tby Alexandra Tuschka
Irony of fate! This painting was commissioned by Louis XVI and yet could not later be more strongly associated with the French Revolution. The narrative, however, to which David alludes here, goes back to Livius, who lived from 59 BC to 17 AD.
Three fighters can be seen holding out their hands to swear. They have handed over their swords to the man in a shining red robe. He raises them reverently in the air. On the right of the picture are mourning women. An episode from the past can be seen. The three fighters are Horatians and at the same time brothers, the man opposite their father. Here, in this scene, they swear allegiance to the Roman Republic. Even the women, who could not be more clearly opposed to them, even compositionally, cannot stop them from their patriotic project. The women don't care about affiliation, they act out of love and want peace. Sabina can be seen on the right, she is a Kuratian and married to a Horatian, while Camilla, next to her, is herself a Horatian and engaged to a Kuratian. She would later be killed by her own brother as she would weep for the death of her lover.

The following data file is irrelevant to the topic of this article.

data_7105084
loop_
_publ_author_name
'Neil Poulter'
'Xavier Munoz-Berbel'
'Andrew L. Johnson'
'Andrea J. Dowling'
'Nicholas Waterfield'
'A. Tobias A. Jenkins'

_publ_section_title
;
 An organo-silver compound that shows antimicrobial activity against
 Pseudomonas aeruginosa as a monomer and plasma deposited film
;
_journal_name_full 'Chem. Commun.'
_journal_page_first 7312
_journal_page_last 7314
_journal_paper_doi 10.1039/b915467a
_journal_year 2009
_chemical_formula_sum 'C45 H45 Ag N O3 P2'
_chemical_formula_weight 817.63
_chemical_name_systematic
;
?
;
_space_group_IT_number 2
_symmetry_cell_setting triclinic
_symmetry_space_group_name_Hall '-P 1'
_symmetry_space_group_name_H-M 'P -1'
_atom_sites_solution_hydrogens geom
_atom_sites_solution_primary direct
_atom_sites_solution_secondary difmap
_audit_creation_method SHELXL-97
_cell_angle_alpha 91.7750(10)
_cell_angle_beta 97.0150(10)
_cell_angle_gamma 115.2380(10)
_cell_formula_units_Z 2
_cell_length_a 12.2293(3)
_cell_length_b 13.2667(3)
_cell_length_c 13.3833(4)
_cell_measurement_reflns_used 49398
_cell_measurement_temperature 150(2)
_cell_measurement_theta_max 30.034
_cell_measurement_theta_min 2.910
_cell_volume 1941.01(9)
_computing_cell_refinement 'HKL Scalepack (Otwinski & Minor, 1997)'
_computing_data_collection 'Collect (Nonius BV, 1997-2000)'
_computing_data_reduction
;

This painting is considered the height of classicism . The deliberate and exaggerated glorification of antiquity is the main theme of this era. Helmets, swords and clothing are based on Roman models. The clear composition of three round arches, which also divide the three groups of people, is also typical of classicism . The outlines and colors are clearly set off from each other. No great emphasis was placed on the play of light and shadow. Only the strong drop shadow reinforces the drastic impression of the scene and points to the coming disaster. Symbolically, the shadow of the men has already fallen on a woman and her child.
Even though David will hardly have hidden an appeal to riot at the time of its creation, the French Revolution began only 5 years after this painting. Today, a connection between the painting and history is often interpreted into it.
Jacques Louis David - The Oath of the Horatii
Oil on canvas, 1794, 330 x 425 cm, Musée de Louvre in Paris